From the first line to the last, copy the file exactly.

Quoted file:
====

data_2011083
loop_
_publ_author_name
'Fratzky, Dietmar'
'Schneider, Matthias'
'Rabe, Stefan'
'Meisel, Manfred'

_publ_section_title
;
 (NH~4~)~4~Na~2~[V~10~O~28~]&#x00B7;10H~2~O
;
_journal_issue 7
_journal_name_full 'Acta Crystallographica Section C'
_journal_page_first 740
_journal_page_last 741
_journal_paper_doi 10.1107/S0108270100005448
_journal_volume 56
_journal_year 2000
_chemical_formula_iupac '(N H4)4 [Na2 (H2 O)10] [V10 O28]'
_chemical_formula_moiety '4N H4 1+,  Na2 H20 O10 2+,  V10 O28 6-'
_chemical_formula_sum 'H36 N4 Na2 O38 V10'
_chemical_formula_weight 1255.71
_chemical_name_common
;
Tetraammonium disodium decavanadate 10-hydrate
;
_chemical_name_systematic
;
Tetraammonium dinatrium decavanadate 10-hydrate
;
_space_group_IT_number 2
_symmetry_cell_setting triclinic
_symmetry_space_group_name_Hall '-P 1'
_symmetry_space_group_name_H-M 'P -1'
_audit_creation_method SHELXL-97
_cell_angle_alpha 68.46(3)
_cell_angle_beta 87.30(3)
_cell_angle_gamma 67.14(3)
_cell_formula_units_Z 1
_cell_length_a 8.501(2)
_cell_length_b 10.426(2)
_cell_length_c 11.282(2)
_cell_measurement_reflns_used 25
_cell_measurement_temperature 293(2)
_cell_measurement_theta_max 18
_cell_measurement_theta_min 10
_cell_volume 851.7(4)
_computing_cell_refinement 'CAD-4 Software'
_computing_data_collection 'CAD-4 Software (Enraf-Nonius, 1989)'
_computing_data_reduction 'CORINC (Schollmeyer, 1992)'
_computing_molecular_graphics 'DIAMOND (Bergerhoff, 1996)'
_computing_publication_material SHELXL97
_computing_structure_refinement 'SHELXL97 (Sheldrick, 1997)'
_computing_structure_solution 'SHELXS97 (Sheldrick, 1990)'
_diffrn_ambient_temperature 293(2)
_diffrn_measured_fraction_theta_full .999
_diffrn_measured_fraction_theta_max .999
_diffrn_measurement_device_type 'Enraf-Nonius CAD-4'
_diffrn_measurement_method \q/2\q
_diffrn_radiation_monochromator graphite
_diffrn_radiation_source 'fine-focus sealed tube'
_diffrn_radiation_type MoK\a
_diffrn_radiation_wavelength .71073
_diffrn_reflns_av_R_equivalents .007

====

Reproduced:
data_2011083
loop_
_publ_author_name
'Fratzky, Dietmar'
'Schneider, Matthias'
'Rabe, Stefan'
'Meisel, Manfred'

_publ_section_title
;
 (NH~4~)~4~Na~2~[V~10~O~28~]&#x00B7;10H~2~O
;
_journal_issue 7
_journal_name_full 'Acta Crystallographica Section C'
_journal_page_first 740
_journal_page_last 741
_journal_paper_doi 10.1107/S0108270100005448
_journal_volume 56
_journal_year 2000
_chemical_formula_iupac '(N H4)4 [Na2 (H2 O)10] [V10 O28]'
_chemical_formula_moiety '4N H4 1+,  Na2 H20 O10 2+,  V10 O28 6-'
_chemical_formula_sum 'H36 N4 Na2 O38 V10'
_chemical_formula_weight 1255.71
_chemical_name_common
;
Tetraammonium disodium decavanadate 10-hydrate
;
_chemical_name_systematic
;
Tetraammonium dinatrium decavanadate 10-hydrate
;
_space_group_IT_number 2
_symmetry_cell_setting triclinic
_symmetry_space_group_name_Hall '-P 1'
_symmetry_space_group_name_H-M 'P -1'
_audit_creation_method SHELXL-97
_cell_angle_alpha 68.46(3)
_cell_angle_beta 87.30(3)
_cell_angle_gamma 67.14(3)
_cell_formula_units_Z 1
_cell_length_a 8.501(2)
_cell_length_b 10.426(2)
_cell_length_c 11.282(2)
_cell_measurement_reflns_used 25
_cell_measurement_temperature 293(2)
_cell_measurement_theta_max 18
_cell_measurement_theta_min 10
_cell_volume 851.7(4)
_computing_cell_refinement 'CAD-4 Software'
_computing_data_collection 'CAD-4 Software (Enraf-Nonius, 1989)'
_computing_data_reduction 'CORINC (Schollmeyer, 1992)'
_computing_molecular_graphics 'DIAMOND (Bergerhoff, 1996)'
_computing_publication_material SHELXL97
_computing_structure_refinement 'SHELXL97 (Sheldrick, 1997)'
_computing_structure_solution 'SHELXS97 (Sheldrick, 1990)'
_diffrn_ambient_temperature 293(2)
_diffrn_measured_fraction_theta_full .999
_diffrn_measured_fraction_theta_max .999
_diffrn_measurement_device_type 'Enraf-Nonius CAD-4'
_diffrn_measurement_method \q/2\q
_diffrn_radiation_monochromator graphite
_diffrn_radiation_source 'fine-focus sealed tube'
_diffrn_radiation_type MoK\a
_diffrn_radiation_wavelength .71073
_diffrn_reflns_av_R_equivalents .007